A Ministry Today magazine article asked an interesting question for those of us who are interested in the home church movement. “Have you ever wondered where the members who left your church went?” Most of us assume these people who quit attending church have either dropped out or found another church that is more to their liking. But, the answer to the question “where are the members who left your church,” might surprise you according to the article.
“A lot of them are looking for or starting home ministries because they long for a simpler way to serve God. Most of us want to go back to what the early Christians had in the book of Acts: ‘Breaking bread from house to house, they ate their food with gladness and simplicity of heart’ ” (Acts 2:46, NKJV).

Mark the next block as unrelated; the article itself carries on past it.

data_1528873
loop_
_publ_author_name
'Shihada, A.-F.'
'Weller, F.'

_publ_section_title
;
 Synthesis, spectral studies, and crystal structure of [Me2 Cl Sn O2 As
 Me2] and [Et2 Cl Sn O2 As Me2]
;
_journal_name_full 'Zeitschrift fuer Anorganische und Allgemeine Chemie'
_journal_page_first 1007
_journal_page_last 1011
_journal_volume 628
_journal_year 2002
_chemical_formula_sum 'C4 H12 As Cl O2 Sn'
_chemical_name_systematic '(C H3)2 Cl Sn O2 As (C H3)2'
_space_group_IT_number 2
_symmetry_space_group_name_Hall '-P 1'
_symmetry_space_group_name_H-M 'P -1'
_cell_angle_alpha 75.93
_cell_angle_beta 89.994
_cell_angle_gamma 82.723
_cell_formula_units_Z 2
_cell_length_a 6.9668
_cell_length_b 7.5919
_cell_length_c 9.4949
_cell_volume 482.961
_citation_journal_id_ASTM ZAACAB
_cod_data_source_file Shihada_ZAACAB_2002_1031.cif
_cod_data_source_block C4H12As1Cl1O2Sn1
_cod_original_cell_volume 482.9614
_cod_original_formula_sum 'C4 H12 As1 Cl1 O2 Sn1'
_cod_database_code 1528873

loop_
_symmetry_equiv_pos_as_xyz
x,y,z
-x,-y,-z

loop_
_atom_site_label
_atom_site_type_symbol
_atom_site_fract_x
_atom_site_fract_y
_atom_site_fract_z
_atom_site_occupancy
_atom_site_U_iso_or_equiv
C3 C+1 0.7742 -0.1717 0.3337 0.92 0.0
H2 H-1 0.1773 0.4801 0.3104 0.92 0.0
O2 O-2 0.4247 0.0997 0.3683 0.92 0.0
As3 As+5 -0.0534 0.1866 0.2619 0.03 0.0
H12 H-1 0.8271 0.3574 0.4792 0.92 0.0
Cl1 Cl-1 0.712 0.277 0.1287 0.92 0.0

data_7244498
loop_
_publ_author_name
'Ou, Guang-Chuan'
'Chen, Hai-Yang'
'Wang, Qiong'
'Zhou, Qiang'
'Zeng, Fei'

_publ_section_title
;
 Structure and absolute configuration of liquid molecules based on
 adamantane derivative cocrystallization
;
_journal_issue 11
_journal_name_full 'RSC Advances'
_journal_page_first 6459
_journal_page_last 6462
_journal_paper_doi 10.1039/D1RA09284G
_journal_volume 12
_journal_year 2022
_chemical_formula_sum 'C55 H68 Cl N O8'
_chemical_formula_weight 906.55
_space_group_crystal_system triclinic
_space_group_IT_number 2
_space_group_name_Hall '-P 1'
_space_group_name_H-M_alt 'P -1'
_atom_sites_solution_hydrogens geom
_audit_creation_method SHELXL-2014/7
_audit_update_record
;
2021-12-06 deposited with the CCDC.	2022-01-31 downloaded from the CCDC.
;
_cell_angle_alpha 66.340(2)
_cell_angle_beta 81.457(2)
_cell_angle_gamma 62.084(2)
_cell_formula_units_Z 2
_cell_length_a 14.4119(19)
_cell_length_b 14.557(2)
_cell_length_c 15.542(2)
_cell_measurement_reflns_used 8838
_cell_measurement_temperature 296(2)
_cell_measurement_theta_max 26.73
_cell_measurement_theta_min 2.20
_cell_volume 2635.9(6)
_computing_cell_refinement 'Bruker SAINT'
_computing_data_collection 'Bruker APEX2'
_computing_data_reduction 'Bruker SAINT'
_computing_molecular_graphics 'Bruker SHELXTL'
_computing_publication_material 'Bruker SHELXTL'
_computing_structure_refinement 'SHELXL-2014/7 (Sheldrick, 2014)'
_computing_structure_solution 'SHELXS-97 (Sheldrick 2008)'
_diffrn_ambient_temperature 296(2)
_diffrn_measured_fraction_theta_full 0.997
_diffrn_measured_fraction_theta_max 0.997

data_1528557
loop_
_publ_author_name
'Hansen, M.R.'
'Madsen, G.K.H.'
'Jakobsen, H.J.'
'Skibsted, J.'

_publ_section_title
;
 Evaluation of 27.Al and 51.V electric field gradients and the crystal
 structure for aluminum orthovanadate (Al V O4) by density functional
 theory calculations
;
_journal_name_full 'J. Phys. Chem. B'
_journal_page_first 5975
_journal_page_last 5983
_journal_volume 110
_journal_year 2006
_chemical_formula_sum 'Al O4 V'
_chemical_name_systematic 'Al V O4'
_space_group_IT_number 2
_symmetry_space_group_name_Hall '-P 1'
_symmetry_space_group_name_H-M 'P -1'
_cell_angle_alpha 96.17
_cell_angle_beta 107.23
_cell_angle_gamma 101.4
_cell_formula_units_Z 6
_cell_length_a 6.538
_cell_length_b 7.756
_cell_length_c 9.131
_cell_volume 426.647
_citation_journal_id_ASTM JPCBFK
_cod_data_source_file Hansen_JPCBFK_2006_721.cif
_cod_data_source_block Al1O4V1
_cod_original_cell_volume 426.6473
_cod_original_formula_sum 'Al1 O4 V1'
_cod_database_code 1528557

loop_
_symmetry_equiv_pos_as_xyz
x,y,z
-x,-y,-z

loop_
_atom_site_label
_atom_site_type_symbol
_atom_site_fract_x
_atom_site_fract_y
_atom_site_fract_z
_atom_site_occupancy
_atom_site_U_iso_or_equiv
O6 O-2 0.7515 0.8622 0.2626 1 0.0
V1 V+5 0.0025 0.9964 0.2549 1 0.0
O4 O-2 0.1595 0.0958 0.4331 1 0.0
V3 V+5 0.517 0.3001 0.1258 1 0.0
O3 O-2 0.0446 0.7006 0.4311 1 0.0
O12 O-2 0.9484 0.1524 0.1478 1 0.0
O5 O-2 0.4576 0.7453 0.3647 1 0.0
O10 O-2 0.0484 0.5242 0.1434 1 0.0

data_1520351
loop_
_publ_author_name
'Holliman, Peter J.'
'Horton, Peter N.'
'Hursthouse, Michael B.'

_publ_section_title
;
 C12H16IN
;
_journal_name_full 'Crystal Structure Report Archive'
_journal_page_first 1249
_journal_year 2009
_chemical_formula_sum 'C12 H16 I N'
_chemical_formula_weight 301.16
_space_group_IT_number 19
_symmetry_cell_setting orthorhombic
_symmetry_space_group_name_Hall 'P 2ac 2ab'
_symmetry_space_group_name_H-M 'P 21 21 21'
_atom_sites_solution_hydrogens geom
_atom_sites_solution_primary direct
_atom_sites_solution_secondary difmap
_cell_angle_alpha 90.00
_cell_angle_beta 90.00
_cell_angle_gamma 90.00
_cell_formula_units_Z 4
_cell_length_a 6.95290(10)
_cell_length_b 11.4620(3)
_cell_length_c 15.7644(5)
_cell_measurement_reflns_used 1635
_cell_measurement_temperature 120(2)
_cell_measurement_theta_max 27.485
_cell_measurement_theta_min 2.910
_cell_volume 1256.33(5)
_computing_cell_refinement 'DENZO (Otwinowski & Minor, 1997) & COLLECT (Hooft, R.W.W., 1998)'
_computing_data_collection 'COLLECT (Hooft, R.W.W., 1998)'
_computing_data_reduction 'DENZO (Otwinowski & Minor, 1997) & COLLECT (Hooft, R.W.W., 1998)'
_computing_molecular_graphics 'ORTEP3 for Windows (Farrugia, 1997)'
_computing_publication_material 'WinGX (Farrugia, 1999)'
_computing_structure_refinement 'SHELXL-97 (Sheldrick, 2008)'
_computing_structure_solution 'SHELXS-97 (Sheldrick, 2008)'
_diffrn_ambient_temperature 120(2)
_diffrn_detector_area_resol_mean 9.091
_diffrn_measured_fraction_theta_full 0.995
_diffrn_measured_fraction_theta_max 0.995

For the hundreds of thousands of North Americans who participate in a home church the decision to worship with a small group of people in a home setting just makes sense. This is especially true of the growing number of Christians who long to return to first-century Christianity in its simplest form.
The article goes on to state, “House churches put into practice the model reported in Acts. There are no sanctuaries to buy or maintain, no clergy to hire or support, no denominations to form, no membership rolls to join, no church budget to vote on, no building funds and no TV ministry. A house church is just the community of God meeting under the guidance of the Scriptures and the Holy Spirit. As home church adherents see it, this is the blueprint that Jesus designed and His apostles carried out.”